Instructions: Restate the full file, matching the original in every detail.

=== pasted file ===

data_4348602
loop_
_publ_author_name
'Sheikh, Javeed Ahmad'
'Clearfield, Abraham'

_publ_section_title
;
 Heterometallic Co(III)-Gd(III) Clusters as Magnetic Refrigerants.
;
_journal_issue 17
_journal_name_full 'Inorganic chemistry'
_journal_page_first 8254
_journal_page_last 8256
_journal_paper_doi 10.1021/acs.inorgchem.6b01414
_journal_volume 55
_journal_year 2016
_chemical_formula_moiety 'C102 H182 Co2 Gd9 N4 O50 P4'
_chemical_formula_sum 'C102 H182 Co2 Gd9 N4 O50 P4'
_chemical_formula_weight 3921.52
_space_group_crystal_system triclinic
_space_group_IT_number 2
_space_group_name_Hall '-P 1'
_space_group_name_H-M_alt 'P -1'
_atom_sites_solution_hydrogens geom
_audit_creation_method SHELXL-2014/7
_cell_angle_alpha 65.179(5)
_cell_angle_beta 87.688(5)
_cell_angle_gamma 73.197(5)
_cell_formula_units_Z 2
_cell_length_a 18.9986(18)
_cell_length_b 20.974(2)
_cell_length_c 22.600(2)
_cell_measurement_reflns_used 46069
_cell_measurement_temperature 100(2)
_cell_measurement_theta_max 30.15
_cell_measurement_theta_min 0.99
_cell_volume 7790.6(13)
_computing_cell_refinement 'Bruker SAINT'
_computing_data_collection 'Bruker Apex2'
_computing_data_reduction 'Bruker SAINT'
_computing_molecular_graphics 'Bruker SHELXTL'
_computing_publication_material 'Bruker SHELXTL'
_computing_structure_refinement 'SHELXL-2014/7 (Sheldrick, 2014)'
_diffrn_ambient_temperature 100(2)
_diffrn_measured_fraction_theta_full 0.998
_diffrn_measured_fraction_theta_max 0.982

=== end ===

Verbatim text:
data_4348602
loop_
_publ_author_name
'Sheikh, Javeed Ahmad'
'Clearfield, Abraham'

_publ_section_title
;
 Heterometallic Co(III)-Gd(III) Clusters as Magnetic Refrigerants.
;
_journal_issue 17
_journal_name_full 'Inorganic chemistry'
_journal_page_first 8254
_journal_page_last 8256
_journal_paper_doi 10.1021/acs.inorgchem.6b01414
_journal_volume 55
_journal_year 2016
_chemical_formula_moiety 'C102 H182 Co2 Gd9 N4 O50 P4'
_chemical_formula_sum 'C102 H182 Co2 Gd9 N4 O50 P4'
_chemical_formula_weight 3921.52
_space_group_crystal_system triclinic
_space_group_IT_number 2
_space_group_name_Hall '-P 1'
_space_group_name_H-M_alt 'P -1'
_atom_sites_solution_hydrogens geom
_audit_creation_method SHELXL-2014/7
_cell_angle_alpha 65.179(5)
_cell_angle_beta 87.688(5)
_cell_angle_gamma 73.197(5)
_cell_formula_units_Z 2
_cell_length_a 18.9986(18)
_cell_length_b 20.974(2)
_cell_length_c 22.600(2)
_cell_measurement_reflns_used 46069
_cell_measurement_temperature 100(2)
_cell_measurement_theta_max 30.15
_cell_measurement_theta_min 0.99
_cell_volume 7790.6(13)
_computing_cell_refinement 'Bruker SAINT'
_computing_data_collection 'Bruker Apex2'
_computing_data_reduction 'Bruker SAINT'
_computing_molecular_graphics 'Bruker SHELXTL'
_computing_publication_material 'Bruker SHELXTL'
_computing_structure_refinement 'SHELXL-2014/7 (Sheldrick, 2014)'
_diffrn_ambient_temperature 100(2)
_diffrn_measured_fraction_theta_full 0.998
_diffrn_measured_fraction_theta_max 0.982